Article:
Knowledge A relative of velvet, corduroy is soft but hard-wearing and durable fabric that has been used for trousers and outerwear since the late 18th century. The fabric is known as ‘Manchester’ in many countries.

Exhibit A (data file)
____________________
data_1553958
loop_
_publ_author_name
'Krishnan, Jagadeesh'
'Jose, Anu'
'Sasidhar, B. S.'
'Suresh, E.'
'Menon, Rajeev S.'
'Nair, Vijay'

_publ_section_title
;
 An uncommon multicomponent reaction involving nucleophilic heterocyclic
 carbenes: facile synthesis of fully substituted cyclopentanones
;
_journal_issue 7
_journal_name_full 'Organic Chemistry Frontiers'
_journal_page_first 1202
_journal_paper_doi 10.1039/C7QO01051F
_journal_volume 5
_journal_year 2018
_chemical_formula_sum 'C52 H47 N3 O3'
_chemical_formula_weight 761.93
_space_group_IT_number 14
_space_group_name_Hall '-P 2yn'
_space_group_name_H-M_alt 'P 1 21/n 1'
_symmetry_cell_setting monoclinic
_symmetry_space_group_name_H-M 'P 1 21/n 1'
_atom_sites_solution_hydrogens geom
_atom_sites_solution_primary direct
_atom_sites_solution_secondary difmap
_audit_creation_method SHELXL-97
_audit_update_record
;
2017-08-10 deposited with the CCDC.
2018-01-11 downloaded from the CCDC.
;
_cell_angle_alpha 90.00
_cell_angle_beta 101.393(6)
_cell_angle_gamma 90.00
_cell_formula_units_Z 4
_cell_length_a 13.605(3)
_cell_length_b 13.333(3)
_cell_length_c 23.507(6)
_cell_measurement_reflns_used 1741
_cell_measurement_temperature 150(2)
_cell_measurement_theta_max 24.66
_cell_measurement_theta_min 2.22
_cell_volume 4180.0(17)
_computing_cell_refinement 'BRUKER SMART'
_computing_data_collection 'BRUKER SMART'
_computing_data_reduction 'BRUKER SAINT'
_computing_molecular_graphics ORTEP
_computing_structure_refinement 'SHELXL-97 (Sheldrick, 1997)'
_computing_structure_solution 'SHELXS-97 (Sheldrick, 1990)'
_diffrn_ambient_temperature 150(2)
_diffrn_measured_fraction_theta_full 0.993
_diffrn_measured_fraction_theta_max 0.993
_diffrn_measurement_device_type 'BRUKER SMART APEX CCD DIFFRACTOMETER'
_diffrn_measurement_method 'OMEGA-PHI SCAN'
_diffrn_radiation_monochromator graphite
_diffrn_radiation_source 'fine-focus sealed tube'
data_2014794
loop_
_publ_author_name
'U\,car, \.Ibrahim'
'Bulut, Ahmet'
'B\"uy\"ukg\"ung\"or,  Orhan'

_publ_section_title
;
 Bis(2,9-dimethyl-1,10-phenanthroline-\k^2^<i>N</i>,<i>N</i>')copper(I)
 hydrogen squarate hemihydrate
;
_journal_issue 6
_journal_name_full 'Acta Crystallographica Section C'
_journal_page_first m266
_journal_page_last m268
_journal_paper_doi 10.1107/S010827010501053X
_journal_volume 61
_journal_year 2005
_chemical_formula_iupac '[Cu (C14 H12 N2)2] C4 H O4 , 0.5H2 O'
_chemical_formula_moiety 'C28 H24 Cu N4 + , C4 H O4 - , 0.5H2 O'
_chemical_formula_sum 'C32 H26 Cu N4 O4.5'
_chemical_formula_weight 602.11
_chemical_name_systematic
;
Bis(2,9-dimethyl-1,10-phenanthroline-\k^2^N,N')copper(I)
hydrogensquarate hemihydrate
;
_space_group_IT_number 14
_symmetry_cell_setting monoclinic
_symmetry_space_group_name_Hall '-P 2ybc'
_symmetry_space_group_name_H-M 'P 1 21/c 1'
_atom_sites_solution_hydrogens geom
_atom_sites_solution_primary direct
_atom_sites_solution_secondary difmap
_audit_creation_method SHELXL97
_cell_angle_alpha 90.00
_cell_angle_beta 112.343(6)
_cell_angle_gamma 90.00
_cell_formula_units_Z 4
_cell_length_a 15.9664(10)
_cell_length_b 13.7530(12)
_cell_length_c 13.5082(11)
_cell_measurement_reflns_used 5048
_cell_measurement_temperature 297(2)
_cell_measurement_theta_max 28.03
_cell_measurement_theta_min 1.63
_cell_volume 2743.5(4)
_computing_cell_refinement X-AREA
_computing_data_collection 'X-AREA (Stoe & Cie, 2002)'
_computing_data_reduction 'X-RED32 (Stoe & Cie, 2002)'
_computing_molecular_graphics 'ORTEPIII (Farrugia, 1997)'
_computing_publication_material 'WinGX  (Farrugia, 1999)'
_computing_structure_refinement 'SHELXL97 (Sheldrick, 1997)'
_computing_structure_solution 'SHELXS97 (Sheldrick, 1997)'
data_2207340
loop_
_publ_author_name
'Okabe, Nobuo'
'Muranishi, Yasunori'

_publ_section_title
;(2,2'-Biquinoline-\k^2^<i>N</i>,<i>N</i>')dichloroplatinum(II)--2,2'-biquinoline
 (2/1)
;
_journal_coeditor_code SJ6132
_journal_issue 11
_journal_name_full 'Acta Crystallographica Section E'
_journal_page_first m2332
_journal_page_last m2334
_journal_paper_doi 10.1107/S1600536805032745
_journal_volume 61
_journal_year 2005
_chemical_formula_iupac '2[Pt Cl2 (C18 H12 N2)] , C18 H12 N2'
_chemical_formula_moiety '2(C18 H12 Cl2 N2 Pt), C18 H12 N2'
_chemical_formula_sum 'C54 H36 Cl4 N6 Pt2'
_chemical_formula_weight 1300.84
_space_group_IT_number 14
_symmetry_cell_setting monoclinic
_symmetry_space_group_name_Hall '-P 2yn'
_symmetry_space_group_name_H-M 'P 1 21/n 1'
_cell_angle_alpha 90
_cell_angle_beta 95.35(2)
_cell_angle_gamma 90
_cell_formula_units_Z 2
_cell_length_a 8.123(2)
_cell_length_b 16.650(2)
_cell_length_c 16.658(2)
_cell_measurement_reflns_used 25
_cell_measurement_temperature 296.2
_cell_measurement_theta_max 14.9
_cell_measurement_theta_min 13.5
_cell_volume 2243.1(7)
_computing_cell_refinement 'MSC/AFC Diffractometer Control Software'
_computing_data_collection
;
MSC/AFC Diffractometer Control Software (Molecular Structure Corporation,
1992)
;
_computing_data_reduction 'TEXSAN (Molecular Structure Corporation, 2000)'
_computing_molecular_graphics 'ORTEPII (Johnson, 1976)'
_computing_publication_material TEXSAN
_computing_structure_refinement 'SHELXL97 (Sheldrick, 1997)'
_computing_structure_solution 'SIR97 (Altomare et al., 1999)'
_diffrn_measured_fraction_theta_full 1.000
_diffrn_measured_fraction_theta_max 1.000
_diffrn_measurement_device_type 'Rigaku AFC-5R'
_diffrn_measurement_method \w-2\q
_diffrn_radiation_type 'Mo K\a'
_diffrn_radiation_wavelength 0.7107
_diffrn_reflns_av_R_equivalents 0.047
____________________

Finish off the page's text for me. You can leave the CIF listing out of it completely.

The ribs that run down the length of a corduroy fabric, known as wales or cords, are created by weaving loose threads of twisted cotton in regular intervals on top of a tight plain or twill weave. The supplementary weft-yarns are then cut and brushed to raise the pile and laid in the same direction. Because the wales function as insulating pockets of air, corduroy is warmer than other cotton fabrics. Wider wales often have a deeper pile, which means they are heavier and warmer than fabrics with thinner ridges. A classic corduroy has between 10 and 14 wales per inch, while the finer needle cord is made with up to 18, and jumbo or elephant cord, the broadest fabric, can have as few as 3 wales per inch. Essentially a textured form of velvet, corduroy has a soft hand but is still very hard-wearing and durable and has been used for trousers, outerwear and upholstery since the late 18th century. The fabric was extensively manufactured in the northwest of England during the 19th century and is known as ‘Manchester’ in many countries.